Correct Use of the Law in 1 Timothy

In 1 Tim 1:8 Paul says that the “law” is good if one uses it “lawfully”. He goes on to explain that the law is not for the righteous, but for sinners, and gives a list of examples of sinful lifestyles (1 Tim 1:9-11). These verses raise the interesting and controversial question of what use the “law” is to Christians. If we are the “righteous” in Christ, does that make the law completely irrelevant for us? Are any commands still binding on us in the New Covenant? Is it only to be mined for prophetic references to Christ?

I thought it would be interesting to look and see how Paul uses the law in the rest of 1 Timothy, since that would constitute a good example of what he considers “lawful” use of the law. The first difficulty is in deciding what exactly he includes in “the law”. Is this a reference to the 623 commands found in the Pentateuch (i.e. those things which are specifically ‘laws’)? Or does it refer more generally to the first five books of the Bible? Or even to the whole Old Testament? It is hard to say for sure. The false teachers in Ephesus that Paul wants Timothy to deal with consider themselves to be teachers of the law (1 Tim 1:7), and since their speciality included “genealogies” I opt for at least the whole five books of Moses being in view.

  • The first clear allusion to the “law” comes in the most confusing and contentious part of the letter. 1 Tim 2:13-14 refers to Adam and Eve. Some would say Paul uses this text to illustrate a “principle” from creation, although others argue this is merely an “example” of a woman being deceived.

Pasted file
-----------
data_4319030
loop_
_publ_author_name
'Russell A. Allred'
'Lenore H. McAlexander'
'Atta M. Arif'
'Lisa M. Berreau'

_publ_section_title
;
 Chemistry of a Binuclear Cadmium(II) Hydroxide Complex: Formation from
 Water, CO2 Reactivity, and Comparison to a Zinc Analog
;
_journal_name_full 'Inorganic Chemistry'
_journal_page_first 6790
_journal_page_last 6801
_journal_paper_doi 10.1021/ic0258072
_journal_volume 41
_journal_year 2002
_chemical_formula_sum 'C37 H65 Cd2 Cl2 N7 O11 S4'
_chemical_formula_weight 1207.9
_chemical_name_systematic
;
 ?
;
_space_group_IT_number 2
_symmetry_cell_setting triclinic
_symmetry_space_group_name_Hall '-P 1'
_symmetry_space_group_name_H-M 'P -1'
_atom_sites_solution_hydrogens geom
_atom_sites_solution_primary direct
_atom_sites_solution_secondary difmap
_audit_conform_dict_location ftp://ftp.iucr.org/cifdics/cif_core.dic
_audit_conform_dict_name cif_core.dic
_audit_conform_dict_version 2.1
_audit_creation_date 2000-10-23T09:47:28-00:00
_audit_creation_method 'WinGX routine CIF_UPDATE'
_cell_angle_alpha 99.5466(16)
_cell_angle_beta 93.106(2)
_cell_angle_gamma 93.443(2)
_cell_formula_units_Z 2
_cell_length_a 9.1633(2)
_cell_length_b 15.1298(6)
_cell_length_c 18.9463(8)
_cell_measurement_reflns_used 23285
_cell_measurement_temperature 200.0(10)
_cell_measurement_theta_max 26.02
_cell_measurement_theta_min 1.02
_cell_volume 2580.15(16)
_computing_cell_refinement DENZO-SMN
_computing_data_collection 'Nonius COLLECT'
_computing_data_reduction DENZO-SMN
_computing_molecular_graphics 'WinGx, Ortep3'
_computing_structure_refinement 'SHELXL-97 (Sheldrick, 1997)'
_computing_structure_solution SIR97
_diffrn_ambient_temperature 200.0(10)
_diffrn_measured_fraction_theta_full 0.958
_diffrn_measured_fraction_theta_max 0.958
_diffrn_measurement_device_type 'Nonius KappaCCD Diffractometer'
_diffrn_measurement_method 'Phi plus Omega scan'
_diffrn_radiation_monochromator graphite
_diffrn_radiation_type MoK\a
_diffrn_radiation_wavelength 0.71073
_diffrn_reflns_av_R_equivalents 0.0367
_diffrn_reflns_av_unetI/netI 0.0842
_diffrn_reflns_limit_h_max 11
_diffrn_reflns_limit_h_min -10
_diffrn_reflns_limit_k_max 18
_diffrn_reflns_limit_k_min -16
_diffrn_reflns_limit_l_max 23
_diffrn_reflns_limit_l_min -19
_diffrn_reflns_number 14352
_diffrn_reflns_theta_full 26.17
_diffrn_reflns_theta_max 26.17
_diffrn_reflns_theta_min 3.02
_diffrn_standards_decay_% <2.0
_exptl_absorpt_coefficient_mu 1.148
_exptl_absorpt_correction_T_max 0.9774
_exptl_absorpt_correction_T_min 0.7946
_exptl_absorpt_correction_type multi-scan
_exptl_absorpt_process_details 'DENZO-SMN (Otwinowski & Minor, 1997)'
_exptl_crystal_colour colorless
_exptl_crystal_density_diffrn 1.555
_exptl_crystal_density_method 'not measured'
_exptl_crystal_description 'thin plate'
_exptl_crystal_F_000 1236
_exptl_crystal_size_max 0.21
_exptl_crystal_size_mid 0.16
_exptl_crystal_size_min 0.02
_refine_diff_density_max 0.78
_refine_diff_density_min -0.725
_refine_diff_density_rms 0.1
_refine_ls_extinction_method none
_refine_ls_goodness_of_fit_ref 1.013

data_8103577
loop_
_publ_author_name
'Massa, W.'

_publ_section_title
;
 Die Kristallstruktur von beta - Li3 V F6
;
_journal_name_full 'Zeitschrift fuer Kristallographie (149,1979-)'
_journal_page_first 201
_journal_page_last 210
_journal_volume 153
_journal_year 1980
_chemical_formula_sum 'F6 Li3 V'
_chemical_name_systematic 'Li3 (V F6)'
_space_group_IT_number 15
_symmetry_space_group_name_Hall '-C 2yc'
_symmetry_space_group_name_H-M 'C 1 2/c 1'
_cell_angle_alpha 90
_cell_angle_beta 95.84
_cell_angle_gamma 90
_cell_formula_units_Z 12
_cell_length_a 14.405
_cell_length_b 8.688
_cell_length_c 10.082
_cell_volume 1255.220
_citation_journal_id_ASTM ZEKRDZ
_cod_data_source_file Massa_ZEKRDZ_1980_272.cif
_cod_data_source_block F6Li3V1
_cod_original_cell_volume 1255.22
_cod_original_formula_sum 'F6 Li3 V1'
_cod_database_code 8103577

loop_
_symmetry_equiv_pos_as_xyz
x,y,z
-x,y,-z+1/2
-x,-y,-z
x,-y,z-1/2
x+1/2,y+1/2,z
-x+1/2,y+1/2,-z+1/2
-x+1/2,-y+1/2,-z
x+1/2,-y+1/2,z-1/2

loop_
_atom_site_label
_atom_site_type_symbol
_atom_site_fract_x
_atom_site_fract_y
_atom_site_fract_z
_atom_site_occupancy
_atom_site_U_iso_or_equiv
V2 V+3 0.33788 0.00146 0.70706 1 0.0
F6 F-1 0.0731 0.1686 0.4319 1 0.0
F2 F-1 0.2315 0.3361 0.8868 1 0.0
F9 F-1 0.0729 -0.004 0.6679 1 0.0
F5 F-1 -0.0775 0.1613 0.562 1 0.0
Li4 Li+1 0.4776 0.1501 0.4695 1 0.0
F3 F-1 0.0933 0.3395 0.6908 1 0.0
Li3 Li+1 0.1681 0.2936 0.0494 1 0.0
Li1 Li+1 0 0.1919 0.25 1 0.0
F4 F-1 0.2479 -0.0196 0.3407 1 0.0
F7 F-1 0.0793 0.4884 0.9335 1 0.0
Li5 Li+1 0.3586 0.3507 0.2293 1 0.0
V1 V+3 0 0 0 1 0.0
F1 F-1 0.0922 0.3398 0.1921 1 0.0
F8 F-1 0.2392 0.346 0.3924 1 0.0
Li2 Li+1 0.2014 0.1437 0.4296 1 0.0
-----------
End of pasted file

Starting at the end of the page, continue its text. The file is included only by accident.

• The qualifications listed for overseers and deacons in 1 Tim 3:1-13 include several virtues that the Old Testament praises, but there doesn’t seem to be any clear link to the law.
  • 1 Tim 4:3-5 seems to allude to both the creation story, and possibly to various food restrictions in the law. Here Paul emphasises the primacy of the creation story – what God calls good is good, and no one should introduce laws against those things.
  • In 1 Tim 4:13 Timothy is urged to devote himself to the public reading of Scripture. With the New Testament not yet written, this clearly is a reference to the Old Testament. Paul firmly believes it has on-going benefit for Christians to read and meditate on.
  • 1 Tim 5:3 speaks about the church’s ministry to widows. Where did they get this idea from? Almost certainly it flows from the Old Testament’s repeated concern for the plight of widows and orphans (e.g. Ex 22:22, Deut 14:29). This is a good example of a principle from the OT law being practically applied into the life of the church.